Archive for the ‘Music’ category

Big Brotha

June 23, 2007


 ‘Afternoon, honkies.

Hope you’re all well today. I wonder whether you might help me to resolve a confusion that has arisen in my mind of late. It’s been festering for quite a while. Not quite keeping me up at night or anything, but festering nonetheless.

I’m sure you’re not watching Big Brother at the moment. I’m not either. I used to be quite into it, back in its fifth iteration, but the novelty (such as it still retained on the 5th time around the track) has now vanished entirely. There’s something about watching roomfuls of people shouting at the same time that just doesn’t do it for me anymore. Which is sad, in a way.

Anyway, just because I’m not tuning in anymore doesn’t mean that I won’t give my tuppence worth when events in the BB house leak over into the news. Which they did, you will recall. Said events happened some time ago now, but are as yet unaddressed ‘Logueswise.

Before we begin in earnest, an experiment. I’d like you to think of the most offensive word you can. Got it? Don’t tell me what it is. Probably best not to say it out loud at all, actually.

As you grew up, you’ll have noticed that swear-words are arranged in an unspoken hierarchy. To the chagrin of the devout, religious swear-words tend to be quite near the bottom. Scatalogical ones come next, followed by the sexual ones at the top of the heap. The structure of this hierarchy has always intrigued me. Give a group of people some swear-words, and they’ll usually rank them in a similar order of offensiveness (seriously, try it) but how did this ever come to pass? Who decides what’s offensive and what isn’t? Let’s think (as I’m sure we all do) about a certain enjoyable interpersonal activity. Why should one word for it be OK, whilst the use of another would lead to a swift ejection from any polite gathering?

The most offensive word I can think of is an anatomical reference. This anatomical portion, in itself, is not offensive (to me). Nor are the four letters that make up the word. I use them all the time. However, there is just something about seeing them altogether in the correct order that seems puts the wind up folks. Maybe that’s why people in Scunthorpe have a chip on their shoulder. When I was growing up, my friend told me that this word could never be broadcast on television, in any circumstances. I’m not sure where he was getting his information from, but it was clearly false.

Anyway, let’s get to the point. You’ll recall that a certain word passed the lips of art student and Big Brother contestant Emily Parr. The word was considered so offensive that not only did the addressees need to reflect upon the exchange into the wee hours, but poor old (racist?) Emily was booted out.

I think we all know the word I’m talking about here. That’s right. En eye gee gee ee argh.

Personally, I was surprised by the reaction that this utterance provoked. The sheer level of offence was staggering. I know that Big Brother has been known to turn a blind eye to the odd bit of racism in the past, and is obviously wanting to be seen as taking a firm stance now. But was all the furore justified? This is where I’m confused, and would welcome your thoughts.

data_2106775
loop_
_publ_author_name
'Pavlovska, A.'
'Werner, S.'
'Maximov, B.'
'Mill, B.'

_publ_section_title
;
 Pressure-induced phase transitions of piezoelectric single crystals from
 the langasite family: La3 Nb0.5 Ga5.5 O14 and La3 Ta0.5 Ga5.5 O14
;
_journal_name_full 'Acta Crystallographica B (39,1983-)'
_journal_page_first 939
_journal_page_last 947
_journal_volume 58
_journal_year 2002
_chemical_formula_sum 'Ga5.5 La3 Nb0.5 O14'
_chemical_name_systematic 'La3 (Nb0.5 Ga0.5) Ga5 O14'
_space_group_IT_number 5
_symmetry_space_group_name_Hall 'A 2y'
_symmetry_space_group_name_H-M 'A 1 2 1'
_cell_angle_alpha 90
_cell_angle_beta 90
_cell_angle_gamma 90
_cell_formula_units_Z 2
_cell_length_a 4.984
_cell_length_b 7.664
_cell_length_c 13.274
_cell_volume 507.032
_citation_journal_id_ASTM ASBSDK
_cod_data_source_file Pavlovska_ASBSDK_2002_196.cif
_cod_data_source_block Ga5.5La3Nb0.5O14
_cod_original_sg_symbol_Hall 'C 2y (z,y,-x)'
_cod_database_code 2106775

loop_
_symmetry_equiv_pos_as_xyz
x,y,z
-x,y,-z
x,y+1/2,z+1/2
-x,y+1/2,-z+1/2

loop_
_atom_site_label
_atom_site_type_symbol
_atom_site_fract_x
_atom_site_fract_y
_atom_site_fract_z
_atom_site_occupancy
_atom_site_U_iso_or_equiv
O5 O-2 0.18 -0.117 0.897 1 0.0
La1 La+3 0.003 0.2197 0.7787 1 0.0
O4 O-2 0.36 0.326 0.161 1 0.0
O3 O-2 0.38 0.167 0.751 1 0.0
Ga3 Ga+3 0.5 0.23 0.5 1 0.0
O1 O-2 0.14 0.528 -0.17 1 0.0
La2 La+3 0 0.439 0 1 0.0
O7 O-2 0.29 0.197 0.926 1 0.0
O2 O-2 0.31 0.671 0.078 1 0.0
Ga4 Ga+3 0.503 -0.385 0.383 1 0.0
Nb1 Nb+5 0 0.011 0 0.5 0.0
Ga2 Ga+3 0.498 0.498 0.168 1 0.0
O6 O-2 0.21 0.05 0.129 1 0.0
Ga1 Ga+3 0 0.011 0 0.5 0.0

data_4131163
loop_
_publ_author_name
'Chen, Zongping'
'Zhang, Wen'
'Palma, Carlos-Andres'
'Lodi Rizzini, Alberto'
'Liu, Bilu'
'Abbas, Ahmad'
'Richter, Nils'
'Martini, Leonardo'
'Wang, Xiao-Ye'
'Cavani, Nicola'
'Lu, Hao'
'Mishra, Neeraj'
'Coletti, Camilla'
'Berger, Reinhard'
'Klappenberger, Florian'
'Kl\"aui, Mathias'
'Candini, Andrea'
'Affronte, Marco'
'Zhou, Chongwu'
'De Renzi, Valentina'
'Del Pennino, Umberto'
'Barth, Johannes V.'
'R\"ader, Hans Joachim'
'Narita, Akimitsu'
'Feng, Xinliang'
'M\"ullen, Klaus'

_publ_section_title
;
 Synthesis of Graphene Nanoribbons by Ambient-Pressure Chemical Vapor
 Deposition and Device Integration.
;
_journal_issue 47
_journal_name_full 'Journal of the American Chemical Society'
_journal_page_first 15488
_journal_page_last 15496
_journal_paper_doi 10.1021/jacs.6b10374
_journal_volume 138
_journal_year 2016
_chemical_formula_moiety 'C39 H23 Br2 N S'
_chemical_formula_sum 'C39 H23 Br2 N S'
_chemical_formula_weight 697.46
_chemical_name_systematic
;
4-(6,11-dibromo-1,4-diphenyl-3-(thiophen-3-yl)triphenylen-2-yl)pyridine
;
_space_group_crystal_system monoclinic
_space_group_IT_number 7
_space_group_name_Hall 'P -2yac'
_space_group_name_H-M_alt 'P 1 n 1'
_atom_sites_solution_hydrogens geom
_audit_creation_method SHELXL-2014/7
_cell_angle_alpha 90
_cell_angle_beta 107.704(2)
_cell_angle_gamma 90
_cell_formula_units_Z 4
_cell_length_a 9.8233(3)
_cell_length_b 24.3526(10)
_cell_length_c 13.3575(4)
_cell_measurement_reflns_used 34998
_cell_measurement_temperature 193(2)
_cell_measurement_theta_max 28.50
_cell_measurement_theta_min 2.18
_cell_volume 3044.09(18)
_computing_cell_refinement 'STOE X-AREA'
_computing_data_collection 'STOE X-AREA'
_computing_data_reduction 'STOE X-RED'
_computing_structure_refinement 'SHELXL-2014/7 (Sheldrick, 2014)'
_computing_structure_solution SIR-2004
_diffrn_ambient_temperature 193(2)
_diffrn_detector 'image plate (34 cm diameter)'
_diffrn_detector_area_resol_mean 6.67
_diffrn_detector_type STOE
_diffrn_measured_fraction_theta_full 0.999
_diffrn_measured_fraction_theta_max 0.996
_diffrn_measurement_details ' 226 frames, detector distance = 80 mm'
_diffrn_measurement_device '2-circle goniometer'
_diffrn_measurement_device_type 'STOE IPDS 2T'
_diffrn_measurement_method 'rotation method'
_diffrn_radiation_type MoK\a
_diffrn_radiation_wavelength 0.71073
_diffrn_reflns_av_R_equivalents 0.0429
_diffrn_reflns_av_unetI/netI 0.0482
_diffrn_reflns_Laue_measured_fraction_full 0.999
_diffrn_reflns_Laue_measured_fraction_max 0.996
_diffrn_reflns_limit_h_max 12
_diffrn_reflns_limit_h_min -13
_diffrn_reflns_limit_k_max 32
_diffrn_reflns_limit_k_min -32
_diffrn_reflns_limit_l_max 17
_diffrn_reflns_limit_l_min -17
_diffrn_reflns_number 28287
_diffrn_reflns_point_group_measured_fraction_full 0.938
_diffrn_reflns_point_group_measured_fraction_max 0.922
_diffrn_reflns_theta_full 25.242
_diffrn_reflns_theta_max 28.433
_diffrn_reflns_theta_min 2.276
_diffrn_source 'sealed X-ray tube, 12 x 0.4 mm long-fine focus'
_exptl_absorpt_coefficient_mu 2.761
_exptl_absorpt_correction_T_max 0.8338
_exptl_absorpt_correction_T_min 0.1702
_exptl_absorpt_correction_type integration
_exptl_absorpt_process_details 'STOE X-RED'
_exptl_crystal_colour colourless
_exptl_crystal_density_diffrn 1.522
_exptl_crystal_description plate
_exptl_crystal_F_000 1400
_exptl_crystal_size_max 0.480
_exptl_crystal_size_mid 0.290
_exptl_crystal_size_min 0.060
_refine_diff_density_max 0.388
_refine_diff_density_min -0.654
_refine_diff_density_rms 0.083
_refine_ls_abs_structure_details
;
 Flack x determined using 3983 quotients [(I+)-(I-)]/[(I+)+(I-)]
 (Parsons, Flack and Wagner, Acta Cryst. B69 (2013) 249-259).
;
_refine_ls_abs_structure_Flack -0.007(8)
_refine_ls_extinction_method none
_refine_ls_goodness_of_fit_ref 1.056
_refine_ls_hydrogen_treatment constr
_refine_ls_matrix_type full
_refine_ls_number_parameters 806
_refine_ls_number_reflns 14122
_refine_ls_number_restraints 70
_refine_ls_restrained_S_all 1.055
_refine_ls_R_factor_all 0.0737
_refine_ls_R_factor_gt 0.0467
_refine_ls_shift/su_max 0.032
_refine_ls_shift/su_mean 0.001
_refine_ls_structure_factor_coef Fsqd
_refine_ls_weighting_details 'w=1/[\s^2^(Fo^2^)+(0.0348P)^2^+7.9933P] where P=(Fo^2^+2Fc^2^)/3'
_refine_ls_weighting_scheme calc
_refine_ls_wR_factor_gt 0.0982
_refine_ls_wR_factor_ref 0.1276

This word is everywhere. Watch Pulp Fiction. It is used by both black and white characters, to refer to both black and white characters. It is used to address people, and in conversation about people. I just choose this film as an example, as I’m sure there are loads of others. What about Amazing Grace? Can a word like this be used if it is being used in a historical context? I don’t see people campaigning for either film to be pulled from the shelves.

The same goes for music: isn’t this term common currency in certain genres such as rap? I was having a little look at The African American Registry, in which I found an interesting article about the history of this word. It talks about the increasing popularity of the word amongst young, urban black people, who use it as a pally way to greet each other (apparently). I seem to recall it popping up in a Michael Jackson song at some point in his extensive, accomplished canon. Is it OK for Michael to say it because he’s black? Of course, he’d be the first one to claim that it don’t matter if you’re black or white. Not if you’re thinking about being his baby, that is.

Let’s be clear: I don’t have very strong views about this. I have no particular urge to be allowed to use the word, in the same way that I don’t really wish to make regular use of words like quadragintesimal or galactophagist. They are of no use to me. But I do wonder:

If this word is so offensive, how can it be allowed to appear in films, music and books, but not on Big Brother? And does it stop being offensive when it is used by a black person to greet a black friend, or a white person to greet a white friend? If so, would it be OK for a white person to use it to greet a black friend? I wouldn’t mind if a black friend used it to address me, although I do not presume to speak for all those of paler complexion.